Jump the Moon, the colorful Main Street art studio that specializes in assisting and inspiring people with disabilities, is in need of some assistance itself as it faces deadlines to vacate its current space and struggles to secure enough funding to resume the program elsewhere.
The short-term mission is to get moved out. But for studio director Michael Bingham, who suffered severe injuries in an accident two years ago, this will be difficult without some help, and he has issued an appeal to community members to pitch in however they can.
If you have ever been to Jump the Moon, you know it’s a menagerie of large art displays, art supplies and equipment custom-designed by Bingham to help disabled people create works of art. Among the displays is a giant Rubik’s Cube and 12-foot long, 800-pound astronaut replica hanging from the ceiling that Bingham created for a Salt Lake City art display some years ago.
“There are some big challenges right now. I need a transition space where I can store some really odd things, and I could really use some help from people with trucks and trailers,” he said, explaining he has to clear a storage space at the back of his building by Monday and be out of the building altogether by the end of the month.
Even more challenging than all of this is how Bingham can keep his four-year-old nonprofit program going. The Cache Valley Center for the Arts has agreed to let him conduct his unique classes in its small second-floor art classroom at 43 S. Main St., but this is a far cry from the art wonderland he established behind his storefront five blocks north, serving as many as 265 students a month at its peak.
Blame it on COVID.
When the coronavirus pandemic was declared last March, many of Bingham’s clients from assisted-living centers and special-needs programs could no longer make the trip to his studio. Then his landlord announced he was planning to sell the building. The property hasn’t been purchased yet, but Bingham can no longer afford it anyway.
He doesn’t fault the property owner, who actually extended him several months of free occupancy at the studio’s inception.
“We needed a chance to show what we could do, so I’ll always be really grateful to him for that,” Bingham said. “The landlord is a good guy and a friend, but that doesn’t mean he’s going to pay the rent for us.”
Bingham, who currently employs two part-time helpers, has a couple of leads on a possible new home for Jump the Moon, but nothing has materialized to date, and he’ll likely need a financial boost to pull it off.
“Boy, I really hope that we’re going to land on our feet. I’m at this spot right now where everything is very uncertain, but we have a long tradition of good things happening when we try to do good things for other people and the people we serve,” he said.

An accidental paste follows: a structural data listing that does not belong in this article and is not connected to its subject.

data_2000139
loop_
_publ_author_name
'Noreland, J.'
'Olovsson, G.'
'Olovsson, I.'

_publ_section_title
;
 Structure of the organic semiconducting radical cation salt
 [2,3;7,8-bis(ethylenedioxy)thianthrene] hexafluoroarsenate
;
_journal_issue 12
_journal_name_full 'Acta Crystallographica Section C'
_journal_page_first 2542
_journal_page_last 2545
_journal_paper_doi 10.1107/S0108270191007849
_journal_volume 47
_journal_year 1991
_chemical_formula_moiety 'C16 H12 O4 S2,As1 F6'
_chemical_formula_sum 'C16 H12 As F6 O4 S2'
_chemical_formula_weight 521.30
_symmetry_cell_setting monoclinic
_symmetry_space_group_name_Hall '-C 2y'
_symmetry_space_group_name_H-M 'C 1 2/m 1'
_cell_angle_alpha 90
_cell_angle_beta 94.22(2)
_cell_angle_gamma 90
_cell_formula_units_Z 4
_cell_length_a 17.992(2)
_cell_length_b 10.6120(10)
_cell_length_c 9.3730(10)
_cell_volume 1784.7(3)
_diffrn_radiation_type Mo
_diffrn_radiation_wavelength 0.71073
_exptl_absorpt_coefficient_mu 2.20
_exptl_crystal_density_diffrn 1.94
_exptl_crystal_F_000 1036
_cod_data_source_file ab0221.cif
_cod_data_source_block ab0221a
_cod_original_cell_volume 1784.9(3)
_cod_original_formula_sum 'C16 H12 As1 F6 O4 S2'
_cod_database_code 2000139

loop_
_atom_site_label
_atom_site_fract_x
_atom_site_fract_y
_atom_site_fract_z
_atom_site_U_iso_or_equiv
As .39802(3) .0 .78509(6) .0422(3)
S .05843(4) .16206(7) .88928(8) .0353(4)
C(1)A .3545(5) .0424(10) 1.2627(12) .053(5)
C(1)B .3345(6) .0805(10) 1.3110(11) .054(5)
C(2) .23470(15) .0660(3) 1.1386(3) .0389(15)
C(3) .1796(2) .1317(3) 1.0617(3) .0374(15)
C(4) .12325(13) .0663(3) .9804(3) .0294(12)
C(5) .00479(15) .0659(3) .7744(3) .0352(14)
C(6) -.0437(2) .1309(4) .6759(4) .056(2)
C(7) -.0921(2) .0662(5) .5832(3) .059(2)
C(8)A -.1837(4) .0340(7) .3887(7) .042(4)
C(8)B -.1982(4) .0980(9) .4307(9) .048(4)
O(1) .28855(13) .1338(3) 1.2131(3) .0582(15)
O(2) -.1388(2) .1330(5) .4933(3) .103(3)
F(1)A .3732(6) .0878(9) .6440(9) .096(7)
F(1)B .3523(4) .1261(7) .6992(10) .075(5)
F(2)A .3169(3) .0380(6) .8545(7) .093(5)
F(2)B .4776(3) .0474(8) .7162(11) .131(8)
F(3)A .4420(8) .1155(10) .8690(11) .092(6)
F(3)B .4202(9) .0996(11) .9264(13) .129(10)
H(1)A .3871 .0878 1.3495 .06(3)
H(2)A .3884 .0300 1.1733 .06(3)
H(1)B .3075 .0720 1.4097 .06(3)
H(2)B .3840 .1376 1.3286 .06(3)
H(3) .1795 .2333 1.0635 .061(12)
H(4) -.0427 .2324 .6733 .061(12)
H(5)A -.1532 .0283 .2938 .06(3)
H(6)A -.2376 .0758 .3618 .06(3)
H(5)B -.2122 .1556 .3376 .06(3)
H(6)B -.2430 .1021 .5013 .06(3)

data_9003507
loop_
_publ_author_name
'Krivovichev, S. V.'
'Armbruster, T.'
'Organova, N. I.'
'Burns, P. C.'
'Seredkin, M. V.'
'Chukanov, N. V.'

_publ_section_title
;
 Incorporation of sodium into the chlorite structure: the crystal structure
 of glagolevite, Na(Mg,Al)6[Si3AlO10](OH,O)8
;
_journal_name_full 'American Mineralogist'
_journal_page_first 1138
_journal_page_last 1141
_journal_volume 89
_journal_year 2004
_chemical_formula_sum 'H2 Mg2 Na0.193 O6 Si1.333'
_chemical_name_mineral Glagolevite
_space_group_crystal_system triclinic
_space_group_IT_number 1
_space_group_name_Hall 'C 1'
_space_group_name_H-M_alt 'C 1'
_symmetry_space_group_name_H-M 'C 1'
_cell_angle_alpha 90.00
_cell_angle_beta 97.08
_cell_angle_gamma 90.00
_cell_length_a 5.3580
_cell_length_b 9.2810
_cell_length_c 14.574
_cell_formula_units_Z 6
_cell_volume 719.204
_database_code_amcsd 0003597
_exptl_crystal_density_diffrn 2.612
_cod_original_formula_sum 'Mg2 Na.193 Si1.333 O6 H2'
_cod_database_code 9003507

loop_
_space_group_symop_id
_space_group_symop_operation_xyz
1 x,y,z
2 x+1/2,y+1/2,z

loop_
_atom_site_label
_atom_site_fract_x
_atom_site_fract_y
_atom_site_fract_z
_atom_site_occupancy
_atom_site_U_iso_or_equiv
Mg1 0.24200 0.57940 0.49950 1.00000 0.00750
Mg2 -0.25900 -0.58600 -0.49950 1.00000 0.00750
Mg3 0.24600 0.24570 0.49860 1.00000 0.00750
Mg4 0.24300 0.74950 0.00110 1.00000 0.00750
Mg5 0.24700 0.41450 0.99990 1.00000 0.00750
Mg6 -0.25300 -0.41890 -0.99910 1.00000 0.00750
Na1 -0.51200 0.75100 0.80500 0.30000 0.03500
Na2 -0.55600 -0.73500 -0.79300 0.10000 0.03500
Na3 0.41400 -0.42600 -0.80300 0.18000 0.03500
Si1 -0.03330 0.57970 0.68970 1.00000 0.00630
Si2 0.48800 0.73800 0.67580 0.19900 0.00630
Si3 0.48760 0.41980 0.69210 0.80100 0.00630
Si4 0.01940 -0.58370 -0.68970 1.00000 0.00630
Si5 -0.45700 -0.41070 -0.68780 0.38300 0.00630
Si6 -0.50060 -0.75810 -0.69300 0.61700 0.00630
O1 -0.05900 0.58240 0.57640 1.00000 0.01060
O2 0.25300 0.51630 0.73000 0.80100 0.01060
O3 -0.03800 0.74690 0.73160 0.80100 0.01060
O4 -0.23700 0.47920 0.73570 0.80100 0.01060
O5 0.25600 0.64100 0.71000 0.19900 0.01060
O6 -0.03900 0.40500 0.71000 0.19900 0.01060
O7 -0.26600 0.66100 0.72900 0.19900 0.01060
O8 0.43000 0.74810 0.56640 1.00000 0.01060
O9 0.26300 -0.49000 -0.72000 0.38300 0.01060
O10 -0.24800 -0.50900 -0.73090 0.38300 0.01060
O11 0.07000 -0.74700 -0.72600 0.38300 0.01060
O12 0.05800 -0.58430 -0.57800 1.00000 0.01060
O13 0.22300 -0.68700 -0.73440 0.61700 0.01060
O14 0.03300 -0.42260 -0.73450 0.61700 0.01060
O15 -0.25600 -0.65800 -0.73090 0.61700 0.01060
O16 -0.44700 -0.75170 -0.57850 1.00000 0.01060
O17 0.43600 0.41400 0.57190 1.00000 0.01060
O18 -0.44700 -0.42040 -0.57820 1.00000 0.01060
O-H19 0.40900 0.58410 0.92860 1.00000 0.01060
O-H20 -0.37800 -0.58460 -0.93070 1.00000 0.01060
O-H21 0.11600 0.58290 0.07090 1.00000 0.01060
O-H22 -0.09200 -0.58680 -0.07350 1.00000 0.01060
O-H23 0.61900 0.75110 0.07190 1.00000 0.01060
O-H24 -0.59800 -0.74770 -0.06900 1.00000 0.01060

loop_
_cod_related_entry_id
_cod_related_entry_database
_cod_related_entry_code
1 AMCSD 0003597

Valerie Harrington, the parent of a local teen recently enrolled in Bingham’s classes, is rooting for the program’s survival and called The Herald Journal on Thursday to urge the paper do an article on Jump the Moon’s current challenges. Harrington said her son has “paralyzing social anxiety,” largely as a result of physical challenges brought on by a stroke he suffered at a young age, followed by eight open-heart surgeries. When she learned about Bingham in a National Public Radio program, she thought she’d give Jump the Moon a try. She was amazed when the nontraditional art teacher was able to almost instantly flip a light switch on inside her son.
“He doesn’t really have any friends and is afraid to reach out to people, but in just the first day he was there at Jump the Moon, I couldn’t tear him out of the place because he was having so much fun with Michael and another gentleman, Nick, that he met there. They had so much in common with their interests and abilities and the things they wanted to do with art. He just came to life and really blossomed,” she said.
A former Hallmark greeting card artist turned art teacher, Bingham hatched the idea for the Jump the Moon studio and foundation while working at Mountain Crest and Ridgeline high schools and trying to motivate and accommodate special-needs students, especially those with severe physical limitations. To help them create art, he devised and constructed all manner of contraptions to apply color to paper, such as bathroom scrubber with markers attached to it and a toy truck with holes drilled for markers that could be used by rolling the truck across a surface.
“I discovered there were students with special needs that really didn’t get to go to any classes, or they would be wheeled in to the back of the classrooms where they could only watch. Those kids just got to me, and I just became determined I was going to find a way that they could make art too,” he said. “I didn’t know how, but I started working with some of those students, and they kind of took me on a journey and challenged me in different ways, and I started making crazy, strange artists’ tools to help them out.”
Cache Valley residents wanting to help with Jump the Moon’s move can contact Bingham at (435)750-5066. Donations can be made at jumpthemoon.org or through an endowment managed by Erin Ames at Adams Wealth Advisors in Logan.